Searching for justice in the fire
When Monde Nonape registered for a Bachelor of Arts in psychology at the University of the Western Cape (UWC), the plan was to focus on the mental health and the psyche of black people in the townships.
“Growing up, I knew that the greatest weapon in a human being was the mind,” said Nonape. “I wanted to create a space for black people to discuss their problems without being judged.
“Growing up in the township, I was of the view that UWC, in particular, was meant to serve the purpose of blackness. It is one of the universities that built up an intellectual to respond to the national question of blackness.”
Born and raised in Nyanga township in Cape Town, Nonape is no stranger to the struggles of his community.
“Townships are hell in South Africa – we know that they were not created for human beings, but they were created for subhuman beings; created out of whiteness. For one to survive in the township is a miracle,” he said.
“I grew up with strong Christian values,” said Nonape. “I have served in many youth ministries. I am still a preacher, but I now preach using black consciousness and black revolutionary theology.”
For Nonape, Christianity and justice cannot be separated. He sees Christianity’s purpose as that of creating a just society.
When the #FeesMustFall movement started in 2015, Nonape became one of its chief campaigners at UWC. He was attracted to the movement because of its ability to unite students and workers.
“#FeesMustFall elevated the level of our thinking as students and showed us that the struggle of the students is the same as the struggle of the workers,” said Nonape.
He said the #FeesMustFall movement had been a long time coming and that it was not a wave instigated by students.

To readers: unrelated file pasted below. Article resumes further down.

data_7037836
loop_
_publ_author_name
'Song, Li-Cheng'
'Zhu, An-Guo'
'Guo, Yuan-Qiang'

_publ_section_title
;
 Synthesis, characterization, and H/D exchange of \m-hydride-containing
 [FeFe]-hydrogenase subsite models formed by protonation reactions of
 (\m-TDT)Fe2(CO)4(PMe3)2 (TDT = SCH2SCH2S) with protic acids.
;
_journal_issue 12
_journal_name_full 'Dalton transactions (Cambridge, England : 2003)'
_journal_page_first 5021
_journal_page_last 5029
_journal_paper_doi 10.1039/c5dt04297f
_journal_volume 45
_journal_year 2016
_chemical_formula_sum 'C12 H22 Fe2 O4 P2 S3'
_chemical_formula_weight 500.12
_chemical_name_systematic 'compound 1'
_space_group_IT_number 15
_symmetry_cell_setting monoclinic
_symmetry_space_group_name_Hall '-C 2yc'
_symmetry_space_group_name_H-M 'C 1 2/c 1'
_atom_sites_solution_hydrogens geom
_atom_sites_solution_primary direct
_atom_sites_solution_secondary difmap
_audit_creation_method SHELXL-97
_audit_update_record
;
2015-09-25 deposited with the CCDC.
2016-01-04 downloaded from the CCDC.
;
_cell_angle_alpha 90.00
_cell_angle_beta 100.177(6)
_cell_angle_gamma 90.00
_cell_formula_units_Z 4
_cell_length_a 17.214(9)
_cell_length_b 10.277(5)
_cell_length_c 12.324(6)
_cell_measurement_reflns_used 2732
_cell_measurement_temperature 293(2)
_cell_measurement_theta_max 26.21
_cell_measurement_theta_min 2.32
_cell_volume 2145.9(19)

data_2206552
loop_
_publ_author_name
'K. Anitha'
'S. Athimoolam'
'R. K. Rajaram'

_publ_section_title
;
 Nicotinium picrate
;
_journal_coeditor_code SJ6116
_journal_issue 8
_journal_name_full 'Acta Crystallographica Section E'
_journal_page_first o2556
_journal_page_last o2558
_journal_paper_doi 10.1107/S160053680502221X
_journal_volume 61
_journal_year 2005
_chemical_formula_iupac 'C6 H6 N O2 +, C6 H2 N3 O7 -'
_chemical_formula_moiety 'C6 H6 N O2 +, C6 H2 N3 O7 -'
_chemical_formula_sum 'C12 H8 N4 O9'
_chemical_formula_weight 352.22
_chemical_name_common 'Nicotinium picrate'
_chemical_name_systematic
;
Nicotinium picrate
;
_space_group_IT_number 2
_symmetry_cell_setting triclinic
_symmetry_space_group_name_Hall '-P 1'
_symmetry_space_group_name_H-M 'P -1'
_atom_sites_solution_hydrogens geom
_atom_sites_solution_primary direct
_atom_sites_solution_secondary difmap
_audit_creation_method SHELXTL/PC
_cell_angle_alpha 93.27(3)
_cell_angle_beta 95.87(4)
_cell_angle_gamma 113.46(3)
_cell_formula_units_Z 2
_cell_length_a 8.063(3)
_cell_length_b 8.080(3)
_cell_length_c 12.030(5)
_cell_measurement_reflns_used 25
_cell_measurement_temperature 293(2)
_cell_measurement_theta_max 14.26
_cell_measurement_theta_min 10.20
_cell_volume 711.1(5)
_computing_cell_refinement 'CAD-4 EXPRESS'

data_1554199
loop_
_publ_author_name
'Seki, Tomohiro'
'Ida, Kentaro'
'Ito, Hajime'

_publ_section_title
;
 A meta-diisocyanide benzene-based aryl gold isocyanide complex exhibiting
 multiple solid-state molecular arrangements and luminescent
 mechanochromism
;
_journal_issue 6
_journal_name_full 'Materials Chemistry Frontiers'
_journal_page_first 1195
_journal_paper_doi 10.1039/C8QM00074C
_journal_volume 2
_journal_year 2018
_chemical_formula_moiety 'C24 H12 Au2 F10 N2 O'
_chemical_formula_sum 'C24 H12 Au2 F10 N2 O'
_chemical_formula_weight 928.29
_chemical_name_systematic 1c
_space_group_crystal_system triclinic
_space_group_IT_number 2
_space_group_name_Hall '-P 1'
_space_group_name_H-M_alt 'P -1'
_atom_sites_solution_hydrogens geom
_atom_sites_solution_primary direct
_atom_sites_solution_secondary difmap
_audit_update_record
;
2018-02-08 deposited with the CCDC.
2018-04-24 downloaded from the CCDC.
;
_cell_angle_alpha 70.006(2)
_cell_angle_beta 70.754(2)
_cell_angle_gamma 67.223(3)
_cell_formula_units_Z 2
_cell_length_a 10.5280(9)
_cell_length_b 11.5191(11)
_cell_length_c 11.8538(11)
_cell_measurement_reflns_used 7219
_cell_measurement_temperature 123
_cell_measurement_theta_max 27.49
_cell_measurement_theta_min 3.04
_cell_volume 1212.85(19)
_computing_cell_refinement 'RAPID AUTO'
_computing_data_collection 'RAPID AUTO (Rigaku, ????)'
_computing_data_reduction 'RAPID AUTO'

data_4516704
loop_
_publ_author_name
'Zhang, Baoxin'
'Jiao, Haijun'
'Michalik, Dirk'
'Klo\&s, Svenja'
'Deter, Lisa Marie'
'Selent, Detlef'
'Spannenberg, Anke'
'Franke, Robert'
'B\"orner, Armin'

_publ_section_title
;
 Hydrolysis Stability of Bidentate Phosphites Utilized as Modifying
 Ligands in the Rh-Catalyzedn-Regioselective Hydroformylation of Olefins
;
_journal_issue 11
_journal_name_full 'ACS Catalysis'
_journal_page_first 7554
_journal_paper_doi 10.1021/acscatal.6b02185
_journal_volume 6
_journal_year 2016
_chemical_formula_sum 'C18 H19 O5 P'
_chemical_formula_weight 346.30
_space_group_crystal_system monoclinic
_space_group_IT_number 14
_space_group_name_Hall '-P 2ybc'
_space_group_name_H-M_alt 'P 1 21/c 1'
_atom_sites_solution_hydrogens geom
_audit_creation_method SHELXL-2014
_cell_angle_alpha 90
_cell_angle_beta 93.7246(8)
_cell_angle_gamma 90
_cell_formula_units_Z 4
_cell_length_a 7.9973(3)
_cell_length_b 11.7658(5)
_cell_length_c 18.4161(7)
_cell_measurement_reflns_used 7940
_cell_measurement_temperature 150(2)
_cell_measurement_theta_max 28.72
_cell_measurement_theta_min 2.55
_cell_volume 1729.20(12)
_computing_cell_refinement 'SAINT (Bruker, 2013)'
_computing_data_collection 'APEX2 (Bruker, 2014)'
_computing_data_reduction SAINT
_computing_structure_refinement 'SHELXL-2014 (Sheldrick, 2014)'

“It was a wave that came as a gift to us from the black stallion of revolution for us to carry the baton and fulfil the mission,” he said.
Nonape’s troubles started when he was completing a Bachelor of Arts (honours) in education last year. It all started with a Facebook update at the height of the #FeesMustFall protest in October. The post, explained Nonape, was a paraphrase of Frantz Fanon’s writing that appeared in Quilombo newspaper as a metaphor for the voices of the oppressed.
“My argument was this: The fire that has been occurring at universities has not been given a voice. There is a voice within the fire. The fire cannot only be associated with hooliganism; it must be seen as a voice that has been suppressed in South Africa in the postdemocratic era. That kind of voice is emerging through the fire.”
Nonape later learnt that Babulele Bingwa, the secretary to parliamentary liaison officer at the department of higher education and training, had opened a case of inciting violence against him, and that UWC was using the Facebook post to seek an interdict against the protests. He lost the case in court and was expelled from UWC. Nonape will appear before the UWC student disciplinary committee next week and hopes to be allowed back into the university to start a master’s degree.